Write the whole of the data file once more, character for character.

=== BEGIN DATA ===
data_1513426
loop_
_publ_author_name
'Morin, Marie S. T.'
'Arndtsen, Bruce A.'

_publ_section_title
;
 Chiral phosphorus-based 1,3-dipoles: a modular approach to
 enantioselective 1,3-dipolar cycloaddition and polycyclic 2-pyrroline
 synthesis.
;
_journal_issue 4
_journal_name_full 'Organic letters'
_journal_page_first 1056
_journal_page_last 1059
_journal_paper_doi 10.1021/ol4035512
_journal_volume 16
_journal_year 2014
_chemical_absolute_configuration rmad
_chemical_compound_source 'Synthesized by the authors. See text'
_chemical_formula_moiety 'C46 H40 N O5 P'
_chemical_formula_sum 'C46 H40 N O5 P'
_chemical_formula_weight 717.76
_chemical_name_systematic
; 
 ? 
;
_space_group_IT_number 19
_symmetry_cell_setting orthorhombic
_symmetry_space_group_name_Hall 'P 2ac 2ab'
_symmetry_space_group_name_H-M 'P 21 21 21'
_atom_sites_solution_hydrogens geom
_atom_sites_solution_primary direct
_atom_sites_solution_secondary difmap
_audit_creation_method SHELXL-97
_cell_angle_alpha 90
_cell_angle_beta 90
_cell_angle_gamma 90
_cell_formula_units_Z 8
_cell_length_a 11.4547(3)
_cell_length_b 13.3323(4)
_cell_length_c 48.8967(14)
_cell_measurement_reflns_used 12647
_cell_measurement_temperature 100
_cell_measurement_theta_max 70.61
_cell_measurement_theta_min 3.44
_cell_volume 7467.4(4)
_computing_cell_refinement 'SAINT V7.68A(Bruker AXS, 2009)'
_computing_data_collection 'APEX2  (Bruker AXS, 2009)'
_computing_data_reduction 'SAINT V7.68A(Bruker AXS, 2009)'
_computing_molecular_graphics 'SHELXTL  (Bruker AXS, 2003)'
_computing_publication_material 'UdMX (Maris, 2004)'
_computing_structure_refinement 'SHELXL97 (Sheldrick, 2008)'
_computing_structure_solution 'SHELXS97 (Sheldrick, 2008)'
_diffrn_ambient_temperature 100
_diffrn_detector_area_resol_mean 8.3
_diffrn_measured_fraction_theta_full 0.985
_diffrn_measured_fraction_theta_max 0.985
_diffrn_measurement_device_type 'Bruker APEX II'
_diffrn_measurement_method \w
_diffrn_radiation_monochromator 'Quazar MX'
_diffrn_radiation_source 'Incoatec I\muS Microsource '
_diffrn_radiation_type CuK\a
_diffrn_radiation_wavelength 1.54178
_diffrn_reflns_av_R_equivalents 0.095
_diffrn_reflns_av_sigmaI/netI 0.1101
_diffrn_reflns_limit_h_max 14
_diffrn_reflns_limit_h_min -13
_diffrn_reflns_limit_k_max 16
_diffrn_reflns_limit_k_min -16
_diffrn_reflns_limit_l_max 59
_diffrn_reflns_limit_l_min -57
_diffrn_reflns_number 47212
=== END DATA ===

data_1513426
loop_
_publ_author_name
'Morin, Marie S. T.'
'Arndtsen, Bruce A.'

_publ_section_title
;
 Chiral phosphorus-based 1,3-dipoles: a modular approach to
 enantioselective 1,3-dipolar cycloaddition and polycyclic 2-pyrroline
 synthesis.
;
_journal_issue 4
_journal_name_full 'Organic letters'
_journal_page_first 1056
_journal_page_last 1059
_journal_paper_doi 10.1021/ol4035512
_journal_volume 16
_journal_year 2014
_chemical_absolute_configuration rmad
_chemical_compound_source 'Synthesized by the authors. See text'
_chemical_formula_moiety 'C46 H40 N O5 P'
_chemical_formula_sum 'C46 H40 N O5 P'
_chemical_formula_weight 717.76
_chemical_name_systematic
; 
 ? 
;
_space_group_IT_number 19
_symmetry_cell_setting orthorhombic
_symmetry_space_group_name_Hall 'P 2ac 2ab'
_symmetry_space_group_name_H-M 'P 21 21 21'
_atom_sites_solution_hydrogens geom
_atom_sites_solution_primary direct
_atom_sites_solution_secondary difmap
_audit_creation_method SHELXL-97
_cell_angle_alpha 90
_cell_angle_beta 90
_cell_angle_gamma 90
_cell_formula_units_Z 8
_cell_length_a 11.4547(3)
_cell_length_b 13.3323(4)
_cell_length_c 48.8967(14)
_cell_measurement_reflns_used 12647
_cell_measurement_temperature 100
_cell_measurement_theta_max 70.61
_cell_measurement_theta_min 3.44
_cell_volume 7467.4(4)
_computing_cell_refinement 'SAINT V7.68A(Bruker AXS, 2009)'
_computing_data_collection 'APEX2  (Bruker AXS, 2009)'
_computing_data_reduction 'SAINT V7.68A(Bruker AXS, 2009)'
_computing_molecular_graphics 'SHELXTL  (Bruker AXS, 2003)'
_computing_publication_material 'UdMX (Maris, 2004)'
_computing_structure_refinement 'SHELXL97 (Sheldrick, 2008)'
_computing_structure_solution 'SHELXS97 (Sheldrick, 2008)'
_diffrn_ambient_temperature 100
_diffrn_detector_area_resol_mean 8.3
_diffrn_measured_fraction_theta_full 0.985
_diffrn_measured_fraction_theta_max 0.985
_diffrn_measurement_device_type 'Bruker APEX II'
_diffrn_measurement_method \w
_diffrn_radiation_monochromator 'Quazar MX'
_diffrn_radiation_source 'Incoatec I\muS Microsource '
_diffrn_radiation_type CuK\a
_diffrn_radiation_wavelength 1.54178
_diffrn_reflns_av_R_equivalents 0.095
_diffrn_reflns_av_sigmaI/netI 0.1101
_diffrn_reflns_limit_h_max 14
_diffrn_reflns_limit_h_min -13
_diffrn_reflns_limit_k_max 16
_diffrn_reflns_limit_k_min -16
_diffrn_reflns_limit_l_max 59
_diffrn_reflns_limit_l_min -57
_diffrn_reflns_number 47212